SAN FRANCISCO – A federal judge recently approved a $15 billion settlement, one of the largest in the history of the United States, concerning Volkswagen Groups' diesel car emissions scandal.
The settlement kicks off a big vehicle buyback program and environmental remediation efforts.
San Francisco United District Court Judge Charles Breyer approved the agreement that included customers, the government, state regulators and Volkswagen. Breyer believed the agreement was “fair, reasonable and adequate.”
The settlement was reached just a year after the automaker admitted it rigged 11 million vehicles around the world with software in order to circumvent emissions standards.
“The defendants had incentives to settle early and quickly,” UC Davis School of Law Dean Kevin Johnson told the Northern California Record. “The negative public relations and marketing consequences for Volkswagen sales around the world could have long-term economic consequences for the company. The lawsuits would be difficult to defend and the litigation would have been in the news regularly.”
Although the case has been settled, Volkswagen is still looking at criminal investigations by the U.S. Justice Department and German prosecutors. The U.S.’ examination could lead to more financial penalties and criminal indictments.
"It’s hard to see a defense (for Volkswagen) except that there was negligence by the leadership of the organization,” Johnson said.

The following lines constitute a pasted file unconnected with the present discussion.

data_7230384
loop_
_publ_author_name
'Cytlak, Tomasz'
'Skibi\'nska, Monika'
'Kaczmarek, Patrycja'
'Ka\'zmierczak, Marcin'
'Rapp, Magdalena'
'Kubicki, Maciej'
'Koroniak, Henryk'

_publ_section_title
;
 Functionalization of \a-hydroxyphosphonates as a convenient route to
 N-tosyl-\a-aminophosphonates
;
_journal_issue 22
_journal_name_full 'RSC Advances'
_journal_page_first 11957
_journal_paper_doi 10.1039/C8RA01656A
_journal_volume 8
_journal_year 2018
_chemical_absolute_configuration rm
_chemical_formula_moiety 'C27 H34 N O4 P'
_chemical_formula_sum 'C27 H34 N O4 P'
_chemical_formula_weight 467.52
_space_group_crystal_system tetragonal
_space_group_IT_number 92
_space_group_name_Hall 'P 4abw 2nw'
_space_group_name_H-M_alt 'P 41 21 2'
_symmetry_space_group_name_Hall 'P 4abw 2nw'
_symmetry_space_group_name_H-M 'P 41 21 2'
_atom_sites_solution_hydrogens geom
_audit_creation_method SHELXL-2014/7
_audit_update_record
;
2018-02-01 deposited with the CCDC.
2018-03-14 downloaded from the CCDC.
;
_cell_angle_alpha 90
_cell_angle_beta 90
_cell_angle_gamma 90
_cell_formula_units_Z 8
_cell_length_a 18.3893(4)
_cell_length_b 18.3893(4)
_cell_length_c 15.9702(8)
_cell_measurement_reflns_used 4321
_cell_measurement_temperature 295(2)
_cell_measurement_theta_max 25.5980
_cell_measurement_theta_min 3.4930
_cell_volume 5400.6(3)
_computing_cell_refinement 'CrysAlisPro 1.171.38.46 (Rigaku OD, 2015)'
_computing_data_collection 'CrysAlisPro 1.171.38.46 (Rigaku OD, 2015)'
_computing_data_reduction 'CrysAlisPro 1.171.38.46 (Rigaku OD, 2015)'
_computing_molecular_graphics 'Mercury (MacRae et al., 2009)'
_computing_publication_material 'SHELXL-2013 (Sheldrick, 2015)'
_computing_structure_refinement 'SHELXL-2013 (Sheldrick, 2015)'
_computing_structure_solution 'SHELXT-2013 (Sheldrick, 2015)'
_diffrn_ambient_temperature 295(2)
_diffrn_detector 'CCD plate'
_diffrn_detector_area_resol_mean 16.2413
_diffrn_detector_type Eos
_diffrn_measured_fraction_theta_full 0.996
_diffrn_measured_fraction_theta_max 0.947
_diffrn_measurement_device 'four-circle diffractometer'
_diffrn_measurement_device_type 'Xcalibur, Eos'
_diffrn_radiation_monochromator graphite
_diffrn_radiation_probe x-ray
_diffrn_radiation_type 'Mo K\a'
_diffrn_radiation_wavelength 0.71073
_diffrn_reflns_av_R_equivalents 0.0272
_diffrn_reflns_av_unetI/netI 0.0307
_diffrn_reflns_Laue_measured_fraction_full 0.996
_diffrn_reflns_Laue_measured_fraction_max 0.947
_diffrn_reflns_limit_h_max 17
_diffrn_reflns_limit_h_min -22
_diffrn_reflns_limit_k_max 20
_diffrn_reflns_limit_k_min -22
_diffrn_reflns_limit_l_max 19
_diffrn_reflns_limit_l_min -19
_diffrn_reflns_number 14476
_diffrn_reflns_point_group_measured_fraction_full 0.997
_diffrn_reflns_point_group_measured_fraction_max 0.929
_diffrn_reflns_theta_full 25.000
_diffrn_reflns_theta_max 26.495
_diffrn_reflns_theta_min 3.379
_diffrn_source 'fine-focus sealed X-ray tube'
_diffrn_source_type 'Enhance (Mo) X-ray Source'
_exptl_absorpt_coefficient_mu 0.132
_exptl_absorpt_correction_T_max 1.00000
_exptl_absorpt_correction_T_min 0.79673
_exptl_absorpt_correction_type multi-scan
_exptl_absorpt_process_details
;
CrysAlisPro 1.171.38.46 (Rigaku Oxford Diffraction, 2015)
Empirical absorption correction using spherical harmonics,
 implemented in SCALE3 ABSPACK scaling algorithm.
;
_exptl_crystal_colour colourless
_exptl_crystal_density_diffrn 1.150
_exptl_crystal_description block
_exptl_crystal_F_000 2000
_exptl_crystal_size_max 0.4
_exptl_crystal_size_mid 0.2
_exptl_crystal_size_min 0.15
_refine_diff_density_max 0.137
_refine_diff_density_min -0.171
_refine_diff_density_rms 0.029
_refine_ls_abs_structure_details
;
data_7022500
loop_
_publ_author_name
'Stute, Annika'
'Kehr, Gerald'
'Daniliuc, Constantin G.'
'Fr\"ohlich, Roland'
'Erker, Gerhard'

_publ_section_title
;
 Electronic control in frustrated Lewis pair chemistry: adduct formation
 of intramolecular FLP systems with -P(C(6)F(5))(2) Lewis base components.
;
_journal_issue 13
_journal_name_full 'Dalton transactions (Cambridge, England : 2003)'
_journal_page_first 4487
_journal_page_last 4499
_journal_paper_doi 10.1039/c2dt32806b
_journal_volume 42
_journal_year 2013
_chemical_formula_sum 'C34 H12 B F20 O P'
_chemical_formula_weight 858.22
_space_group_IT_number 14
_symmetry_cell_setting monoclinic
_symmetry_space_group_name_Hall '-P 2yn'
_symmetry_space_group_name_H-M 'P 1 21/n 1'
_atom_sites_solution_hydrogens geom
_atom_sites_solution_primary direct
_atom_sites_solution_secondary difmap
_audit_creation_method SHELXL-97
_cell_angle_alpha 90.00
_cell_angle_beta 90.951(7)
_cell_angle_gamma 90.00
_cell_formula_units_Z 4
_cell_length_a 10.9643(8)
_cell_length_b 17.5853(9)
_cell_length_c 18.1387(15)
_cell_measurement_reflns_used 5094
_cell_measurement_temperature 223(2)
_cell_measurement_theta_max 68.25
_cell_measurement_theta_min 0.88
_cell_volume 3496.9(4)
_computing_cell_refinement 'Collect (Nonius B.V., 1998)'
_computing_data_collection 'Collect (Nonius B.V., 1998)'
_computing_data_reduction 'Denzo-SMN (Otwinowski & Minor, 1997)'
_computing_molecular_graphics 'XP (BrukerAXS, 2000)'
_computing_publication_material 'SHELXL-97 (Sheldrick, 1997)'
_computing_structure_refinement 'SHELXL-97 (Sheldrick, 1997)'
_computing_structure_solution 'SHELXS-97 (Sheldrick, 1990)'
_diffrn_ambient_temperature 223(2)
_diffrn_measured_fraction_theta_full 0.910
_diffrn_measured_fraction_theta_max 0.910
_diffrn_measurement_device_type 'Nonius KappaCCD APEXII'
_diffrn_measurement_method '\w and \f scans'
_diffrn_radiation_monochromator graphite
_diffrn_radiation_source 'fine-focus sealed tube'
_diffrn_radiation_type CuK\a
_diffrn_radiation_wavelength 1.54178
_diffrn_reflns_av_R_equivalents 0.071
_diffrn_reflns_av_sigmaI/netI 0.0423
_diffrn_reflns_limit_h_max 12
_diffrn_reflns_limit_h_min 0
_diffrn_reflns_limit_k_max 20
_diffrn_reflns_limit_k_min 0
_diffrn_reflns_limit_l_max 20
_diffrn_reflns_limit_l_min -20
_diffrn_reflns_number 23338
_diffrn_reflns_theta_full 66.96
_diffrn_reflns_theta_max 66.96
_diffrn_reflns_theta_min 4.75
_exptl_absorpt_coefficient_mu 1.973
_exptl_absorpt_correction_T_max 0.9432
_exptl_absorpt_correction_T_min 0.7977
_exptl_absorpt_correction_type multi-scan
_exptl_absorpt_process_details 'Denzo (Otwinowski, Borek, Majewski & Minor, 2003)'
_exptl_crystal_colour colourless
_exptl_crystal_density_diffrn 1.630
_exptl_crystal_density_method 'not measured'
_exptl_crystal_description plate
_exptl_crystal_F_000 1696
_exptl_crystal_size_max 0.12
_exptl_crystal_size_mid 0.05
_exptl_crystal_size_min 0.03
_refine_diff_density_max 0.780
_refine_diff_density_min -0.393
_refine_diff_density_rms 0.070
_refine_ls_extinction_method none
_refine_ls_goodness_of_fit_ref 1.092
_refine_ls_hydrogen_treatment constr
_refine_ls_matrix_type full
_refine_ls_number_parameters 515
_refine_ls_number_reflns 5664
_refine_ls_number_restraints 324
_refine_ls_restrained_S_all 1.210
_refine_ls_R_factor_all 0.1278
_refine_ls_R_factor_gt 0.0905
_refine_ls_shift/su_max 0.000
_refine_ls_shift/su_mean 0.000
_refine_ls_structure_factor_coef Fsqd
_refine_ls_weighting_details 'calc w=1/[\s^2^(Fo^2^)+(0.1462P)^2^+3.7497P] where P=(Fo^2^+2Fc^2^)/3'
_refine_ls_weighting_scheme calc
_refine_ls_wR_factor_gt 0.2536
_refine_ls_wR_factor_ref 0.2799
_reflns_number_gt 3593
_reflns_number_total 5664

Approximately 475,000 Volkswagen owners in the United States have the option of a buyback or a free repair and compensation if a fix is available. Volkswagen will waste no time distributing the settlement and has already dedicated several hundred team members to taking care of the process.
“The priority was to get the polluting cars off the road as soon as possible,” Breyer said. “The settlement does that.”
The buybacks will vary between $12,475 to $44,176, include restitution payments and will vary based on mileage. Anyone who chooses an Environmental Protection Agency (EPA)-approved repair will get a payout from $5,100 to $9,852 based on the book value of their vehicle.
Volkswagen will also pay $2.7 billion for environmental mitigation and another $2 billion for clean-emissions infrastructure.
Not everyone involved with case was happy with the settlement. About 24 Volkswagen owners were against the deal during an Oct. 18 hearing. The objectors complained about the amount of the payout, while others expressed displeasure about the company’s “clean diesel" advertising and intentional environmental pollution.
Breyer rejected all of these arguments when he made his ruling. He felt that the belief that compensation shouldn’t be connected to a vehicle’s mileages ignores the fact that people, “who frequently drove their vehicles undeniable got more use out of them,” he said. “The number of objections is small and their substance doesn’t call into doubt the settlement’s fairness.”
“This seems to be a sensible approach to resolving a case affecting a large group of customers,” Johnson said. “It shows how a class action can efficiently, expeditiously and fairly resolve a claim by large numbers of consumers against a set of defendants who committed one legal wrong.”